Kids, of course, come in all varieties, and their interests run the gamut. But when it comes to 10-year-old girls, I dare say, there are two ubiquitous desires: getting one's ears pierced and getting a cell phone.
And you may as well let go of that ol' school stereotype of a preteen--phone glued to ear, gabbing on and on with friends about inanities--the phone is not really for talking. It's for texting.
This is why my own 10-year-old daughter--too young in her stodgy mom's eyes for piercings or a cell phone--was ecstatic to have found a work-around for the latter. Earlier this summer, a friend told her about an app for her iPod Touch called Textfree, which assigns her a real phone number, and lets her send and receive texts for free.
In other words, "She's in," said Pinger CEO and co-founder Greg Woock, whose company makes the Textfree app and who, too, has a 10-year-old daughter. "If you have a phone number, now you're cool, even if you don't have a phone. No one knows you don't have a phone."
And the trade-offs are minor, especially by the standards of a 10-year-old. To text, she needs to be connected to Wi-Fi (which she says "is basically everywhere"), and she needs to deal with ads bannered across the bottom of the app. (She says she doesn't "even notice.")
So my now-cool daughter, at the very least, is helping illustrate a trend among tweens who are turning their iPods into texting devices. Unbeknownst to her, however, she might also be helping shake up traditional wireless-carrier models as we know them.
In the roughly two months since users of Pinger's Textfree app started getting assigned actual phone numbers, Pinger has handed out 1.6 million. That's as many wireless numbers as AT&T gave out to net new subscribers in April, May, and June, according to the company's second-quarter filing. Pinger is now sending out about 630 million text messages per month; 70 percent of those are sent from iPod Touches, and 30 percent are sent from iPhones. The median age of the app's users is 18.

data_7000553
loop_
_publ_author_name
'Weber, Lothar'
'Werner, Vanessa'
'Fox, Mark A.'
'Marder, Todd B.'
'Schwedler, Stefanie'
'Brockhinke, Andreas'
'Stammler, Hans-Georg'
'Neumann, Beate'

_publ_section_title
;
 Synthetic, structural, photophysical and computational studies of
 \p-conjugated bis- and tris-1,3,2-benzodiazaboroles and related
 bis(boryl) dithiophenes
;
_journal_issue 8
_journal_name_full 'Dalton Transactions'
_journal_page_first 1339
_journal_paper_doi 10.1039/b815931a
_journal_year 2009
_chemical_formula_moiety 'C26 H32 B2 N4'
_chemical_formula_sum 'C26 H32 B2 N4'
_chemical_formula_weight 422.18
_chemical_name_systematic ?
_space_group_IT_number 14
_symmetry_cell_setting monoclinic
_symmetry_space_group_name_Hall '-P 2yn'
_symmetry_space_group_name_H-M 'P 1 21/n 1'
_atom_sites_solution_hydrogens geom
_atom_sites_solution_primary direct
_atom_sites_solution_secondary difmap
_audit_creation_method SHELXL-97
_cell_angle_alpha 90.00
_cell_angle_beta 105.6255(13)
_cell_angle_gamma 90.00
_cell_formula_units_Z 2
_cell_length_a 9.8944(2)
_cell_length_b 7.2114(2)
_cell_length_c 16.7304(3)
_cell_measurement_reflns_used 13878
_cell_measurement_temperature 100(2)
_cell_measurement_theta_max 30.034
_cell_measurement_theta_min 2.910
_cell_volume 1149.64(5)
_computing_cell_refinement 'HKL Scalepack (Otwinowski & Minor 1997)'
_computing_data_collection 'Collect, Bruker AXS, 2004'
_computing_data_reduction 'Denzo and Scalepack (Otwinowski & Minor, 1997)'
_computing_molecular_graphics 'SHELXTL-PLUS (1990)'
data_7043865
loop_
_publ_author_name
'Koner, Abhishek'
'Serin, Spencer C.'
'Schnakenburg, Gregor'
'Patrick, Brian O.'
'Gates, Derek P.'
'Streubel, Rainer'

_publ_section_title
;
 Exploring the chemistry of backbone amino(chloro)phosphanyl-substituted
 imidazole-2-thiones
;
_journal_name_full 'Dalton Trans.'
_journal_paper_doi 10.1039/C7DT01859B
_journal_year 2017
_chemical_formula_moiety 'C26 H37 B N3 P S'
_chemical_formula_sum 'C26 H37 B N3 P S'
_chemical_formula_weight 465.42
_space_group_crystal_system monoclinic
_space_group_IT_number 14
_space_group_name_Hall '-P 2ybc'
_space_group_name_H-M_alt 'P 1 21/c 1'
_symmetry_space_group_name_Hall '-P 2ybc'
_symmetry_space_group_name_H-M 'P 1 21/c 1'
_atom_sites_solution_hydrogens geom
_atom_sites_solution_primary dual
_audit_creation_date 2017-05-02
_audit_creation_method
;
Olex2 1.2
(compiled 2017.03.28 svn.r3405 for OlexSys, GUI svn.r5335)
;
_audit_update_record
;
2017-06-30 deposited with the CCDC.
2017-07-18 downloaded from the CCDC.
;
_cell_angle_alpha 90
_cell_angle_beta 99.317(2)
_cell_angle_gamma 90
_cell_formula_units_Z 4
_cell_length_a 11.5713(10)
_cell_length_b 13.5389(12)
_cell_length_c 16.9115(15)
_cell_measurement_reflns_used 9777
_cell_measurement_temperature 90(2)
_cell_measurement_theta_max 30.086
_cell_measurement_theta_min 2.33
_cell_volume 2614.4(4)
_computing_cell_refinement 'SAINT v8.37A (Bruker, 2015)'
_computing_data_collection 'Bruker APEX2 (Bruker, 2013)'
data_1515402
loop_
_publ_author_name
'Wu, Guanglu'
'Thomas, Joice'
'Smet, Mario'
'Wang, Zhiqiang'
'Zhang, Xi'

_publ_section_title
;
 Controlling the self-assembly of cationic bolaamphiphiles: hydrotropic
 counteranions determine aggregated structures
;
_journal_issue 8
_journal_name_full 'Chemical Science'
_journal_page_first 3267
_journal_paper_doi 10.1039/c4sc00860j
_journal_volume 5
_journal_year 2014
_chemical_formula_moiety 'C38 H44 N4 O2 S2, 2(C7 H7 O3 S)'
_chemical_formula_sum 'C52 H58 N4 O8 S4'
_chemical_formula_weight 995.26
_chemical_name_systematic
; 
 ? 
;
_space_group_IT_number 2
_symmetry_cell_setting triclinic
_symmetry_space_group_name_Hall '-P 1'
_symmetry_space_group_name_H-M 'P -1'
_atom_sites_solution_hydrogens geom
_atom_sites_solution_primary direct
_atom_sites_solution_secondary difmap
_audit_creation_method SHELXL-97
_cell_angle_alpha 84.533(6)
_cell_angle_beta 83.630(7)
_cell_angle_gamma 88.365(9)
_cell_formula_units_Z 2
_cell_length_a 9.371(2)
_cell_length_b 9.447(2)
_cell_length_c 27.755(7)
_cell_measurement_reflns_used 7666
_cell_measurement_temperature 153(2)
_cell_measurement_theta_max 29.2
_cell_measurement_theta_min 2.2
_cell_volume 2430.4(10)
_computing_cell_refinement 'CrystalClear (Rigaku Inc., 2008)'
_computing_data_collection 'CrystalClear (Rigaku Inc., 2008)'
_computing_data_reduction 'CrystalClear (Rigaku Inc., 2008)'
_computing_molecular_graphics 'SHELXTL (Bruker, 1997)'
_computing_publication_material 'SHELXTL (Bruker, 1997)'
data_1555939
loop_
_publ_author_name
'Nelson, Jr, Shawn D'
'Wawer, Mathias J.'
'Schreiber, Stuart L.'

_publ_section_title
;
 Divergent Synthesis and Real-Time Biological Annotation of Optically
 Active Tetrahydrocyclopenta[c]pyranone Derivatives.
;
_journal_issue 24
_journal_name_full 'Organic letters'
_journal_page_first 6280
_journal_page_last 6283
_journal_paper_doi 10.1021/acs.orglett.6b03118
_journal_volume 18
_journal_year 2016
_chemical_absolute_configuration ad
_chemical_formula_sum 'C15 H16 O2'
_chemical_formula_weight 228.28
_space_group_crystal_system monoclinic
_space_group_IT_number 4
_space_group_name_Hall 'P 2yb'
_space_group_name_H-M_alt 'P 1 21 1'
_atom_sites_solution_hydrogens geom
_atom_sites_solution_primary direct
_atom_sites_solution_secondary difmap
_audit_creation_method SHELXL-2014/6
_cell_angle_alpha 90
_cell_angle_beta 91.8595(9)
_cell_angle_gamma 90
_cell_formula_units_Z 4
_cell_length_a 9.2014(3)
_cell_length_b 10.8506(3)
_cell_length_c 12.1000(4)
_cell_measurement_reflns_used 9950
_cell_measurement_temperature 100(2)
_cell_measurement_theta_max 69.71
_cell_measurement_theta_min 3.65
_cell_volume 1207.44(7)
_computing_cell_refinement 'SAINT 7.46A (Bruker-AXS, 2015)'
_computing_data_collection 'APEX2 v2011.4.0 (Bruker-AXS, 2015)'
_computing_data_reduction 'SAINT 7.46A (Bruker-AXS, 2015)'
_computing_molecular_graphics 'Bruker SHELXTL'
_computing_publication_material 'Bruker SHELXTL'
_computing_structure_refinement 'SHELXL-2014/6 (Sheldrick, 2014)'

Textfree is one of a handful of mobile-texting apps that you can find in Apple's App Store, Gogii's TextPlus among the higher-ranked ones. But only Textfree (for now, anyway) hands out an actual phone number, which can later be ported, as required by law. Other apps send texts from an e-mail or short code.
The handing out of phone numbers was part of Pinger's preannounced plan to start offering voice-calling options--"Textfree with Voice"--slated for a beta launch at the end of September. Users will have the option to pay for voice minutes, or they can earn minutes by doing things like downloading free apps, filling out surveys, or performing other tasks that don't seem to bother youth already accustomed to having their consumer habits tracked.
In other words, using Wi-Fi on her iPod Touch (along with microphone-equipped earbuds), my daughter will be able to actually call and talk to me.… Read more